More than 15 percent of all of the SSL servers in the U.S. are using unnecessarily short RSA keys that are in danger of comprise, potentially threatening all of the data flowing to and from those servers
More than 15 percent of all of the SSL servers in the U.S. are using unnecessarily short RSA keys that are in danger of comprise, potentially threatening all of the data flowing to and from those servers, according to a new white paper due to be published next week.
The paper, written by Nicko van Someren, CTO of nCipher Corp., a security equipment vendor based in Cambridge, England, includes an analysis of a survey of 137,000 SSL servers done by Netcraft Ltd. The data show that of the more than 84,000 servers in the U.S. that support Secure Socket Layer (SSL) encryption, 15.1 percent use RSA keys shorter than 900 bits, and 84.3 percent use keys between 900 and 1250 bits.
The paper also discloses that, as first reported by eWEEK last month, a student researcher at nCipher
recently developed a new implementation of a factoring method known as the General Number Field Sieve, or GNFS, which could be used to factor a 512-bit key in about three weeks using an off-the-shelf server with an Intel Corp. Itanium processor. The calculations the student performed using the server are the second phase of the GNFS method.
Previously, this process was thought to be feasible only on much more powerful computers, such as Cray supercomputers.
"So the breaking of 512-bit RSA is easily within reach of any mathematically adept individual with access to the level of computing resources available in most medium-sized businesses," van Someren wrote. "This does not represent a very high barrier for a determined attacker."
Much of the reason that many sites continue to use short keys has to do with the history of SSL itself. When Netscape Corp. developed the protocol in the mid-1990s, the U.S. government decreed that it could only be sold overseas if it used keys of 512 bits or less. The government has since relaxed those restrictions, but many sites have stuck with their original certificates rather than upgrading.
"Its so easy to fix," said van Someren. "I think its just inertia. Part of it is that browsers will show the length of the symmetric key [used during the key-exchange process], but dont say anything about the RSA key, so people have no idea."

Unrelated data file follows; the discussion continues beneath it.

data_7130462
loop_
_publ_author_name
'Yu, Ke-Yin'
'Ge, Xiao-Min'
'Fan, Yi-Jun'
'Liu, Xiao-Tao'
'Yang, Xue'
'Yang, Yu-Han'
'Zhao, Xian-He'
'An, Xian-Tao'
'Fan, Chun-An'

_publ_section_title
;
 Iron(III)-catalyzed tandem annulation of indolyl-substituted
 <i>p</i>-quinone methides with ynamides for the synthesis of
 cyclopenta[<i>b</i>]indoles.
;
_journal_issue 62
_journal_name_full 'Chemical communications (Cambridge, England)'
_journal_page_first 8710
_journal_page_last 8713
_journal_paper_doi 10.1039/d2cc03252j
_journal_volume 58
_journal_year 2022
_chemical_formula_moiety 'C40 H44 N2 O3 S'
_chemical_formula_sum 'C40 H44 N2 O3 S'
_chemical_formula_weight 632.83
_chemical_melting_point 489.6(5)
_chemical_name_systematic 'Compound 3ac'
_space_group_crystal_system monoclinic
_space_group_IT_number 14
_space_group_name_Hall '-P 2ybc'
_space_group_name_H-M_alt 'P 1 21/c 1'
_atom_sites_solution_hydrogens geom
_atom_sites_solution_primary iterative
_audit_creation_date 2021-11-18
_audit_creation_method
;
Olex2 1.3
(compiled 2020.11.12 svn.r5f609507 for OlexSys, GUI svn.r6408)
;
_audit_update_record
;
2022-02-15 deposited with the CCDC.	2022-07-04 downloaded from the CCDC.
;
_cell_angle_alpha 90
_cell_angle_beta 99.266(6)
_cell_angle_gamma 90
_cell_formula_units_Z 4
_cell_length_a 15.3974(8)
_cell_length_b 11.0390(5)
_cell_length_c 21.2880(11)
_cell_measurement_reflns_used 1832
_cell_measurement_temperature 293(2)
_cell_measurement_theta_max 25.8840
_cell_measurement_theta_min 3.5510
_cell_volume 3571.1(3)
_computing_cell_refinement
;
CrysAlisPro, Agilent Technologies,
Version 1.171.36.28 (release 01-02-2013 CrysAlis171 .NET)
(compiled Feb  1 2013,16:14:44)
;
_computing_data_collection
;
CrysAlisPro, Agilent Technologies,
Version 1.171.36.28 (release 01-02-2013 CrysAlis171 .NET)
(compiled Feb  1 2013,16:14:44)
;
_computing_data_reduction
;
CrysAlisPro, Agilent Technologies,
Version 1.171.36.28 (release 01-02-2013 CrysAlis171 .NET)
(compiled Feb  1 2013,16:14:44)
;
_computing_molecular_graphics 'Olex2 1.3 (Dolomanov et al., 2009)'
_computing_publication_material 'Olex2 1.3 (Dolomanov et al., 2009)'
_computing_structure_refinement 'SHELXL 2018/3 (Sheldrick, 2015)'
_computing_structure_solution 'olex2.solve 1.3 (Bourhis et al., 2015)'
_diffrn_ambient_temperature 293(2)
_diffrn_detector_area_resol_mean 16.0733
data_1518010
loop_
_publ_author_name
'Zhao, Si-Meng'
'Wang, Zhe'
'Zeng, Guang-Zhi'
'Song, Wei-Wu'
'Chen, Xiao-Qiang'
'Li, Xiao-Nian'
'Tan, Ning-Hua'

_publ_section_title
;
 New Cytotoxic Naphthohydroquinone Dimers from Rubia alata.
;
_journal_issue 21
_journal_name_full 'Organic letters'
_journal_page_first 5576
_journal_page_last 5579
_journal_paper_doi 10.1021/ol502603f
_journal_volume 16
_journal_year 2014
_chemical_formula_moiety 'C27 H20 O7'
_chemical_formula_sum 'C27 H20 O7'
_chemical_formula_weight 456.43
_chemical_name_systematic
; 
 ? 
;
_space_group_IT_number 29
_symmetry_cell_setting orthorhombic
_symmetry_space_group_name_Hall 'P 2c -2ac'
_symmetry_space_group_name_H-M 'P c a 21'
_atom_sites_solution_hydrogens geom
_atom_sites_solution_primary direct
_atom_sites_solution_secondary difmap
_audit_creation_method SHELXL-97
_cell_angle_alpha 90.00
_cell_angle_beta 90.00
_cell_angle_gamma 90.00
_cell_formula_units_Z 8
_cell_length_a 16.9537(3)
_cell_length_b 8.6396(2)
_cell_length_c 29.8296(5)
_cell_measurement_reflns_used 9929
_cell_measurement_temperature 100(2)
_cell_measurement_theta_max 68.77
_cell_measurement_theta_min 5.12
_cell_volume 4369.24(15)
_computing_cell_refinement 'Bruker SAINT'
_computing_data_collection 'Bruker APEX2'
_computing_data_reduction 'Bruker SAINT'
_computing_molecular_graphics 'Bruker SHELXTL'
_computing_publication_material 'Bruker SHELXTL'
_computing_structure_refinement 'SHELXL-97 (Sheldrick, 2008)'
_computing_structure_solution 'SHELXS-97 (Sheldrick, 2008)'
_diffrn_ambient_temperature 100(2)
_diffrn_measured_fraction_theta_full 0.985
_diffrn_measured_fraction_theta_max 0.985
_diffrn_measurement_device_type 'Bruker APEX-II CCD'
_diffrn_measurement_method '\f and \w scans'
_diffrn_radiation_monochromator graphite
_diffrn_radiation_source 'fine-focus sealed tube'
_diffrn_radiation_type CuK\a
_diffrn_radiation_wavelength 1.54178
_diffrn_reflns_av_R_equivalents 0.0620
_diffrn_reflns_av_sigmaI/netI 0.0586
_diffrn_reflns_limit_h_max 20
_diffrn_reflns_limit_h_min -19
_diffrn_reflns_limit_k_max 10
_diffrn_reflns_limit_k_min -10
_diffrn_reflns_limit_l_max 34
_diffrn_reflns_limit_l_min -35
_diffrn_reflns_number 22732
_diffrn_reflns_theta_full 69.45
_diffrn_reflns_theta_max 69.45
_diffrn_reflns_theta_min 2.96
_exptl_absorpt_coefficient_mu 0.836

SSL is the de facto standard protocol used to encrypt data going to and from Web sites, typically for financial transactions on e-commerce sites. Support for the protocol is built into every commercial Web browser and virtually every Web site that accepts payment electronically uses SSL.
SSL uses RSA keys both for authentication of the server to the client and to encrypt the traffic between the two parties. Thus, if the RSA key is ever compromised, an attacker would not only be able to impersonate the trusted Web site, but he would also be able to decrypt any traffic that he could intercept going to or from the site.
"Its potentially a very significant problem," van Someren said. "Its a passive attack. It doesnt require me to inject anything into your traffic. I think [the short keys] are giving people a false sense of security, which in a sense is worse than no security."
The U.S. is by no means the worst offender among industrialized nations, however. According to the Netcraft data, 40 percent of Israels 112 SSL servers use short keys, and more than 49 percent of Taiwans 176 secure servers have keys smaller than 900 bits.
Other cryptographers say van Somerens paper should serve as a wakeup call about the true level of security at e-commerce sites.
"Ever since the first 512-bit number was factored, people have been saying that 512-bit RSA was insecure," said William Whyte, director of cryptographic research and development at Ntru Cryptosystems Inc., based in Burlington, Mass. "Sometimes it takes something like this to remind people."